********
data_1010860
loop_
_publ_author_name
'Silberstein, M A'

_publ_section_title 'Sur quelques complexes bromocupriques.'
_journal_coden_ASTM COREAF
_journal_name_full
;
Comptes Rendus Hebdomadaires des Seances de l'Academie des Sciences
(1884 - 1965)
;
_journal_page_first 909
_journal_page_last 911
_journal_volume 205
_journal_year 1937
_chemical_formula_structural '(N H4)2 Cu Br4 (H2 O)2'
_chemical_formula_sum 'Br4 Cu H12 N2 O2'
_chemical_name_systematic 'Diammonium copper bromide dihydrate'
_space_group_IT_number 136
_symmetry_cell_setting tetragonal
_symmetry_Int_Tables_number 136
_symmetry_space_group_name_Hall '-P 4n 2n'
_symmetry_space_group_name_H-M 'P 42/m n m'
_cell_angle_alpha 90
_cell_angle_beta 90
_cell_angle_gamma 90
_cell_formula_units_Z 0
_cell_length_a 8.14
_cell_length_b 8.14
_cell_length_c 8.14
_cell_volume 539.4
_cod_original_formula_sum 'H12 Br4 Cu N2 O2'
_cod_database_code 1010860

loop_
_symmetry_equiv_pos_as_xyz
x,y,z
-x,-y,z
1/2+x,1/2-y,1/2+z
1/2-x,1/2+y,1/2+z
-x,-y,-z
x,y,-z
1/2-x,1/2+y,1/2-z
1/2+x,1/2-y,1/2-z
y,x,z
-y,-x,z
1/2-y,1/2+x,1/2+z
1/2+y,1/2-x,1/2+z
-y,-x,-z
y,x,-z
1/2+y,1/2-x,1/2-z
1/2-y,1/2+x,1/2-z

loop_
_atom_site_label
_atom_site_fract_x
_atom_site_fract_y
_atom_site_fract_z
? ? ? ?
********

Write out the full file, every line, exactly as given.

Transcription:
data_1010860
loop_
_publ_author_name
'Silberstein, M A'

_publ_section_title 'Sur quelques complexes bromocupriques.'
_journal_coden_ASTM COREAF
_journal_name_full
;
Comptes Rendus Hebdomadaires des Seances de l'Academie des Sciences
(1884 - 1965)
;
_journal_page_first 909
_journal_page_last 911
_journal_volume 205
_journal_year 1937
_chemical_formula_structural '(N H4)2 Cu Br4 (H2 O)2'
_chemical_formula_sum 'Br4 Cu H12 N2 O2'
_chemical_name_systematic 'Diammonium copper bromide dihydrate'
_space_group_IT_number 136
_symmetry_cell_setting tetragonal
_symmetry_Int_Tables_number 136
_symmetry_space_group_name_Hall '-P 4n 2n'
_symmetry_space_group_name_H-M 'P 42/m n m'
_cell_angle_alpha 90
_cell_angle_beta 90
_cell_angle_gamma 90
_cell_formula_units_Z 0
_cell_length_a 8.14
_cell_length_b 8.14
_cell_length_c 8.14
_cell_volume 539.4
_cod_original_formula_sum 'H12 Br4 Cu N2 O2'
_cod_database_code 1010860

loop_
_symmetry_equiv_pos_as_xyz
x,y,z
-x,-y,z
1/2+x,1/2-y,1/2+z
1/2-x,1/2+y,1/2+z
-x,-y,-z
x,y,-z
1/2-x,1/2+y,1/2-z
1/2+x,1/2-y,1/2-z
y,x,z
-y,-x,z
1/2-y,1/2+x,1/2+z
1/2+y,1/2-x,1/2+z
-y,-x,-z
y,x,-z
1/2+y,1/2-x,1/2-z
1/2-y,1/2+x,1/2-z

loop_
_atom_site_label
_atom_site_fract_x
_atom_site_fract_y
_atom_site_fract_z
? ? ? ?